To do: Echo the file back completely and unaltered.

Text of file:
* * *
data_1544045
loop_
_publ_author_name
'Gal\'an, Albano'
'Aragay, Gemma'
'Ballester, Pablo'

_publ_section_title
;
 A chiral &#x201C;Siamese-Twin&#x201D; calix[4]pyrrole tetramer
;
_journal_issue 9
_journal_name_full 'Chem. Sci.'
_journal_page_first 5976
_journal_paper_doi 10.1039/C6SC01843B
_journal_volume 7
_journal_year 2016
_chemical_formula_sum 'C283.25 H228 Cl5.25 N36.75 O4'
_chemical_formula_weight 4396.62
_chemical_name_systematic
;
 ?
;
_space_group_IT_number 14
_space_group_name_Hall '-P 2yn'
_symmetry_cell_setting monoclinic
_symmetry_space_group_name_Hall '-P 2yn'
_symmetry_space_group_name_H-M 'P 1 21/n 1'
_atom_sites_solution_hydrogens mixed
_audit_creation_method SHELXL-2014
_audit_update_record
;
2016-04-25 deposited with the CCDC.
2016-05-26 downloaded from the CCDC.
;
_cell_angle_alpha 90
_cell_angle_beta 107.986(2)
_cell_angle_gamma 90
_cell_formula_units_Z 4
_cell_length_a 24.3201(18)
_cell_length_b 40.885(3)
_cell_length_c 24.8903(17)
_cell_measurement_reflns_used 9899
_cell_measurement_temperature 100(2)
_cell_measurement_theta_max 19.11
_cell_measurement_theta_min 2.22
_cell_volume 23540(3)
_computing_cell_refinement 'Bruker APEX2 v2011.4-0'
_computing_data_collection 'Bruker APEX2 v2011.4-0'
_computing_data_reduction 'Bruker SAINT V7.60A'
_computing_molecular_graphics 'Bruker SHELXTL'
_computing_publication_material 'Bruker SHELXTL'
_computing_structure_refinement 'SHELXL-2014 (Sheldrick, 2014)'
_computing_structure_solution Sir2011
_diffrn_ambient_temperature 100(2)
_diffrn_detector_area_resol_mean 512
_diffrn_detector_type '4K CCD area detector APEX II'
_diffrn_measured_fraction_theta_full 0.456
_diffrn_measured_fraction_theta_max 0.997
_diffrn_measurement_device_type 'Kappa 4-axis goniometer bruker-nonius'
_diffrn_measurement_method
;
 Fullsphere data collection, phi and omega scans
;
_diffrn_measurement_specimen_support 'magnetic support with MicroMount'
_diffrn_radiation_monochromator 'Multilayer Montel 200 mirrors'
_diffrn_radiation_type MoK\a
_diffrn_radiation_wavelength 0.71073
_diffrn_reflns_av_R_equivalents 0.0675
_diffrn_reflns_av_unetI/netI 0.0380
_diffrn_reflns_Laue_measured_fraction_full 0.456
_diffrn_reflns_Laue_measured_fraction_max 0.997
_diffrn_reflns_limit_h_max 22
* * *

data_1544045
loop_
_publ_author_name
'Gal\'an, Albano'
'Aragay, Gemma'
'Ballester, Pablo'

_publ_section_title
;
 A chiral &#x201C;Siamese-Twin&#x201D; calix[4]pyrrole tetramer
;
_journal_issue 9
_journal_name_full 'Chem. Sci.'
_journal_page_first 5976
_journal_paper_doi 10.1039/C6SC01843B
_journal_volume 7
_journal_year 2016
_chemical_formula_sum 'C283.25 H228 Cl5.25 N36.75 O4'
_chemical_formula_weight 4396.62
_chemical_name_systematic
;
 ?
;
_space_group_IT_number 14
_space_group_name_Hall '-P 2yn'
_symmetry_cell_setting monoclinic
_symmetry_space_group_name_Hall '-P 2yn'
_symmetry_space_group_name_H-M 'P 1 21/n 1'
_atom_sites_solution_hydrogens mixed
_audit_creation_method SHELXL-2014
_audit_update_record
;
2016-04-25 deposited with the CCDC.
2016-05-26 downloaded from the CCDC.
;
_cell_angle_alpha 90
_cell_angle_beta 107.986(2)
_cell_angle_gamma 90
_cell_formula_units_Z 4
_cell_length_a 24.3201(18)
_cell_length_b 40.885(3)
_cell_length_c 24.8903(17)
_cell_measurement_reflns_used 9899
_cell_measurement_temperature 100(2)
_cell_measurement_theta_max 19.11
_cell_measurement_theta_min 2.22
_cell_volume 23540(3)
_computing_cell_refinement 'Bruker APEX2 v2011.4-0'
_computing_data_collection 'Bruker APEX2 v2011.4-0'
_computing_data_reduction 'Bruker SAINT V7.60A'
_computing_molecular_graphics 'Bruker SHELXTL'
_computing_publication_material 'Bruker SHELXTL'
_computing_structure_refinement 'SHELXL-2014 (Sheldrick, 2014)'
_computing_structure_solution Sir2011
_diffrn_ambient_temperature 100(2)
_diffrn_detector_area_resol_mean 512
_diffrn_detector_type '4K CCD area detector APEX II'
_diffrn_measured_fraction_theta_full 0.456
_diffrn_measured_fraction_theta_max 0.997
_diffrn_measurement_device_type 'Kappa 4-axis goniometer bruker-nonius'
_diffrn_measurement_method
;
 Fullsphere data collection, phi and omega scans
;
_diffrn_measurement_specimen_support 'magnetic support with MicroMount'
_diffrn_radiation_monochromator 'Multilayer Montel 200 mirrors'
_diffrn_radiation_type MoK\a
_diffrn_radiation_wavelength 0.71073
_diffrn_reflns_av_R_equivalents 0.0675
_diffrn_reflns_av_unetI/netI 0.0380
_diffrn_reflns_Laue_measured_fraction_full 0.456
_diffrn_reflns_Laue_measured_fraction_max 0.997
_diffrn_reflns_limit_h_max 22